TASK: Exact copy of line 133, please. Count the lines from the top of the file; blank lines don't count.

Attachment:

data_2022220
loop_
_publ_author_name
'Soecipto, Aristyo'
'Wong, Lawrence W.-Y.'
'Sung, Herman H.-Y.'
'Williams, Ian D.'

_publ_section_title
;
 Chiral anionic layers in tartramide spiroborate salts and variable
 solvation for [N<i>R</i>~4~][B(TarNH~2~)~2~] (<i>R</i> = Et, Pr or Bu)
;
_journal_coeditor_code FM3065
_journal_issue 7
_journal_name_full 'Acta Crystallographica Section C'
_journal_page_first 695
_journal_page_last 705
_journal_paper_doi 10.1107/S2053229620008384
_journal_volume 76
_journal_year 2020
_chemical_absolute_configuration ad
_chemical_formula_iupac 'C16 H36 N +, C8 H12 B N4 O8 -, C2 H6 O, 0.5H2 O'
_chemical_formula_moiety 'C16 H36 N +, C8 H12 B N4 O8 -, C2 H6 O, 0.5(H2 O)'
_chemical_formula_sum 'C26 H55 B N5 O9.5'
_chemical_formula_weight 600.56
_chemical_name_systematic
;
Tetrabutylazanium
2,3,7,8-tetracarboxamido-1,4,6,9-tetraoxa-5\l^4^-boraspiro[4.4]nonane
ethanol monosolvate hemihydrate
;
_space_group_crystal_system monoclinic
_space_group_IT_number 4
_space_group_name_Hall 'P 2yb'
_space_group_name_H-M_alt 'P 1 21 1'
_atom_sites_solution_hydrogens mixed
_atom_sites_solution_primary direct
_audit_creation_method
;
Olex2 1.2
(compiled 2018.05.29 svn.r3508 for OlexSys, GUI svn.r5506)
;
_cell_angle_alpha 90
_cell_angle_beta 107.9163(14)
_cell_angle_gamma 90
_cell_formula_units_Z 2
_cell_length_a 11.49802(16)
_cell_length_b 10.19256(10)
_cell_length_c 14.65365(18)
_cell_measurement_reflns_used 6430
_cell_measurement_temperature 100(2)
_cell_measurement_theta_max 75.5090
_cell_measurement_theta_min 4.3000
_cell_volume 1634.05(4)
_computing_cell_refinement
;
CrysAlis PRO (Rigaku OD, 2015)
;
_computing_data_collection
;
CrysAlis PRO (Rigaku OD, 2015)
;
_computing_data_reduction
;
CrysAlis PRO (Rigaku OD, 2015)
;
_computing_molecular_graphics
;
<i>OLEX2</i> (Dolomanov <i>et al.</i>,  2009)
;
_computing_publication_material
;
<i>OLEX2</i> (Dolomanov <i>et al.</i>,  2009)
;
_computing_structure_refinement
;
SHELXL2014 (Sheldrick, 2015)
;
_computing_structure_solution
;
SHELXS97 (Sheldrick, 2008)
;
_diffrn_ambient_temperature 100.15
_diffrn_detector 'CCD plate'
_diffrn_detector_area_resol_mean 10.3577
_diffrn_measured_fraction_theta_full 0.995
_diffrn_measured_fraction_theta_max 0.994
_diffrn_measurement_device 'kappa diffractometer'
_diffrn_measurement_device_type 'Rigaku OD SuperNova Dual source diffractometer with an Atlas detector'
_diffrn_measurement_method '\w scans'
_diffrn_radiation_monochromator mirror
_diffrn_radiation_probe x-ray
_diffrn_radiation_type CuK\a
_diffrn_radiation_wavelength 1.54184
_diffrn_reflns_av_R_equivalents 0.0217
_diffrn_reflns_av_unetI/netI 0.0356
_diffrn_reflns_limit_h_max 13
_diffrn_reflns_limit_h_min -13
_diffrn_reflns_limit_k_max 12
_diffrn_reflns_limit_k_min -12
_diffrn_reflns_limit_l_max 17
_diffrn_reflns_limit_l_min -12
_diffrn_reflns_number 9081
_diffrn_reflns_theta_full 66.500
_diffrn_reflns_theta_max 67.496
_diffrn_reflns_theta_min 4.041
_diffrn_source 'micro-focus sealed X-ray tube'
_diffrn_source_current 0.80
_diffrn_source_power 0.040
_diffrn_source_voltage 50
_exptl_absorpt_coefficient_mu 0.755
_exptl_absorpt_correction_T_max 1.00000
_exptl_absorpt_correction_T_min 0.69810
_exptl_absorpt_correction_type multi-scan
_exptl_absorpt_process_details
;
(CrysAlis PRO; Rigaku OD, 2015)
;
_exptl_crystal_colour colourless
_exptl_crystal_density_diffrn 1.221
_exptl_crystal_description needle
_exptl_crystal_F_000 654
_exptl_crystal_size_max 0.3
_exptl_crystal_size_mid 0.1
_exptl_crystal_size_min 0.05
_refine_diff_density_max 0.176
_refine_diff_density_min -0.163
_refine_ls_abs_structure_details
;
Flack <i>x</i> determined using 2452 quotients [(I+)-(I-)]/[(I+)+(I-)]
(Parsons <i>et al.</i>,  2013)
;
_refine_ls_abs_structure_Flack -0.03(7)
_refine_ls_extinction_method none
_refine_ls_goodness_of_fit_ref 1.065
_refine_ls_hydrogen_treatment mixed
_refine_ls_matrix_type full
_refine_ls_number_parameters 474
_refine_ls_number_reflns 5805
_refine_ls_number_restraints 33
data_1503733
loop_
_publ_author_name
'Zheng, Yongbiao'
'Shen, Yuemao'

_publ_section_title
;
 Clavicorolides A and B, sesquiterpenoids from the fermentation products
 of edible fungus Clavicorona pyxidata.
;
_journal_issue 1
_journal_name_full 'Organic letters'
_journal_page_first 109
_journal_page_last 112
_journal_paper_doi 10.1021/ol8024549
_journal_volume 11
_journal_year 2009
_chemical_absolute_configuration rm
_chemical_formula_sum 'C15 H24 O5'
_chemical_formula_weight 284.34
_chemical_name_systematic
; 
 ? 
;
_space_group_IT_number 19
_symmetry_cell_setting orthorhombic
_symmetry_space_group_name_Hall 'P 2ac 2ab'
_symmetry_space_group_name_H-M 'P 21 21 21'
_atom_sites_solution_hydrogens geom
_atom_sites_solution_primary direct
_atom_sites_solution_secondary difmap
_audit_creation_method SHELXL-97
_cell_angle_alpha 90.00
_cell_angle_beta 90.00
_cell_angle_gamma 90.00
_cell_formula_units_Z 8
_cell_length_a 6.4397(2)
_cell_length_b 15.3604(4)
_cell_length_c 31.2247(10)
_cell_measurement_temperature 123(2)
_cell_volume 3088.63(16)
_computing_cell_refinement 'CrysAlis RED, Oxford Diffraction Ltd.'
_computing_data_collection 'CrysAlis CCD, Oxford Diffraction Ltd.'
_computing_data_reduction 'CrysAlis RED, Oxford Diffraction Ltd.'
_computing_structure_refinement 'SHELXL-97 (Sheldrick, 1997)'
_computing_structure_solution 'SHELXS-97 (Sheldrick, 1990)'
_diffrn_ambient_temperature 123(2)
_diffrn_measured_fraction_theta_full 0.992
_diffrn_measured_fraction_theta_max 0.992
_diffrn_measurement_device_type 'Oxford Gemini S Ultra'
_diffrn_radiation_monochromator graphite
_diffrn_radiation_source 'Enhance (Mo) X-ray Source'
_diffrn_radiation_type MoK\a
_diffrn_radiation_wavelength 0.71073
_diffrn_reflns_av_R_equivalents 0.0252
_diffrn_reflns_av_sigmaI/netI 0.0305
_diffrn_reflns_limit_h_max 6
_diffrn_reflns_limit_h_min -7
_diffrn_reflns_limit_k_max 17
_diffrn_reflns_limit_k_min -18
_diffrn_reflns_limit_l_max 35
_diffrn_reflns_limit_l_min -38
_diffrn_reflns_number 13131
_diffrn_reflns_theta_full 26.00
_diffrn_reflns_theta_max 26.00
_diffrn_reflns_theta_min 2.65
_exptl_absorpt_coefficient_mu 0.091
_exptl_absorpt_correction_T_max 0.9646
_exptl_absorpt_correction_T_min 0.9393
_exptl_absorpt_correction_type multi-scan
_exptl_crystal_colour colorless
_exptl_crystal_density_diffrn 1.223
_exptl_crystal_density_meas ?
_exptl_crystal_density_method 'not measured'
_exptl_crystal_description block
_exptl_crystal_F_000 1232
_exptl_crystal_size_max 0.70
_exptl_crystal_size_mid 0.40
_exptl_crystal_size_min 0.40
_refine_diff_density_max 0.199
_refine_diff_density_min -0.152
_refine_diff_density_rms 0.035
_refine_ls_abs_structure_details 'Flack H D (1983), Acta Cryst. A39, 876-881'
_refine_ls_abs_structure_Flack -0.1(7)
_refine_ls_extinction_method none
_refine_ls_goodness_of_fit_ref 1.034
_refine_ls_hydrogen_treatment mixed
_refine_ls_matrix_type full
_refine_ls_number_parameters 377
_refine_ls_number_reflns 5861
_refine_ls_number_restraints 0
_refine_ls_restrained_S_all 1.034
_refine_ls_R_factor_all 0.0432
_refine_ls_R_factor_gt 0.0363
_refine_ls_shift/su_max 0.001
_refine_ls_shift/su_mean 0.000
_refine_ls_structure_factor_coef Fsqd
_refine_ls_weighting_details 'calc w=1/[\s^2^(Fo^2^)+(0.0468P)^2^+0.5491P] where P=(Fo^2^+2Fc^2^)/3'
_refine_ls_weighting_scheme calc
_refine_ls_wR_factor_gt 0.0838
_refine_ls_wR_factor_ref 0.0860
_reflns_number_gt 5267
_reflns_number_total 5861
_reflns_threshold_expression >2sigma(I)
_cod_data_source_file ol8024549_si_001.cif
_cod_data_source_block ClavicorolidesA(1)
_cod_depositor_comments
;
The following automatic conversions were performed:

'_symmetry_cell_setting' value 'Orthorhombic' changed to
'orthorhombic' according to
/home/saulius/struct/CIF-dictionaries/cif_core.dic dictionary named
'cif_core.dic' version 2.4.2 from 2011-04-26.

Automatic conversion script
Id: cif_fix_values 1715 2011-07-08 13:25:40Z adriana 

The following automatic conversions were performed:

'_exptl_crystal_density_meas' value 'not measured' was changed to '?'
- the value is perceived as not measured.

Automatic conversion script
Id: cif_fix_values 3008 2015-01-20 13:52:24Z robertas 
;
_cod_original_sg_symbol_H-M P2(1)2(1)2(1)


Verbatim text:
_refine_ls_abs_structure_Flack -0.03(7)